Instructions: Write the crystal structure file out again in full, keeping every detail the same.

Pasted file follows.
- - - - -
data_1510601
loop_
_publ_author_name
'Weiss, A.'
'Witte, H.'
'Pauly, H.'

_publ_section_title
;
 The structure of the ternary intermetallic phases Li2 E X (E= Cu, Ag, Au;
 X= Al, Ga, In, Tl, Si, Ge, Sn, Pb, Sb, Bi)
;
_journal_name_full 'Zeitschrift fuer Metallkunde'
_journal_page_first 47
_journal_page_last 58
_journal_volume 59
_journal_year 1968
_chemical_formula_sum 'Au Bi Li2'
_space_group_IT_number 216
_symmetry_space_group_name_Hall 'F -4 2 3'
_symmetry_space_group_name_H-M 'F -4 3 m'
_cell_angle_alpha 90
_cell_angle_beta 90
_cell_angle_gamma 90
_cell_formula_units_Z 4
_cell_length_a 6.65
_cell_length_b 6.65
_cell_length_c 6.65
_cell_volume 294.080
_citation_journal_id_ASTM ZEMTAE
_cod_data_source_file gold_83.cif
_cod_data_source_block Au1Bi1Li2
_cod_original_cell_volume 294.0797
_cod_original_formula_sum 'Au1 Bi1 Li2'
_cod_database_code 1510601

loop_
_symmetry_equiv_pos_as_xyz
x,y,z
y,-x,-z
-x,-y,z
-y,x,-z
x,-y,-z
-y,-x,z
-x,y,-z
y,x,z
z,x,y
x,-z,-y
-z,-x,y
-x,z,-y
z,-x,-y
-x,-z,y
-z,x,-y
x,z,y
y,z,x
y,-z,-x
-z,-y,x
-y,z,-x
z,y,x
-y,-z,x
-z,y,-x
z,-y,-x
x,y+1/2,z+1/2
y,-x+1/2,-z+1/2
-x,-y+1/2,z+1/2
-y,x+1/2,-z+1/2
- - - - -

data_1510601
loop_
_publ_author_name
'Weiss, A.'
'Witte, H.'
'Pauly, H.'

_publ_section_title
;
 The structure of the ternary intermetallic phases Li2 E X (E= Cu, Ag, Au;
 X= Al, Ga, In, Tl, Si, Ge, Sn, Pb, Sb, Bi)
;
_journal_name_full 'Zeitschrift fuer Metallkunde'
_journal_page_first 47
_journal_page_last 58
_journal_volume 59
_journal_year 1968
_chemical_formula_sum 'Au Bi Li2'
_space_group_IT_number 216
_symmetry_space_group_name_Hall 'F -4 2 3'
_symmetry_space_group_name_H-M 'F -4 3 m'
_cell_angle_alpha 90
_cell_angle_beta 90
_cell_angle_gamma 90
_cell_formula_units_Z 4
_cell_length_a 6.65
_cell_length_b 6.65
_cell_length_c 6.65
_cell_volume 294.080
_citation_journal_id_ASTM ZEMTAE
_cod_data_source_file gold_83.cif
_cod_data_source_block Au1Bi1Li2
_cod_original_cell_volume 294.0797
_cod_original_formula_sum 'Au1 Bi1 Li2'
_cod_database_code 1510601

loop_
_symmetry_equiv_pos_as_xyz
x,y,z
y,-x,-z
-x,-y,z
-y,x,-z
x,-y,-z
-y,-x,z
-x,y,-z
y,x,z
z,x,y
x,-z,-y
-z,-x,y
-x,z,-y
z,-x,-y
-x,-z,y
-z,x,-y
x,z,y
y,z,x
y,-z,-x
-z,-y,x
-y,z,-x
z,y,x
-y,-z,x
-z,y,-x
z,-y,-x
x,y+1/2,z+1/2
y,-x+1/2,-z+1/2
-x,-y+1/2,z+1/2
-y,x+1/2,-z+1/2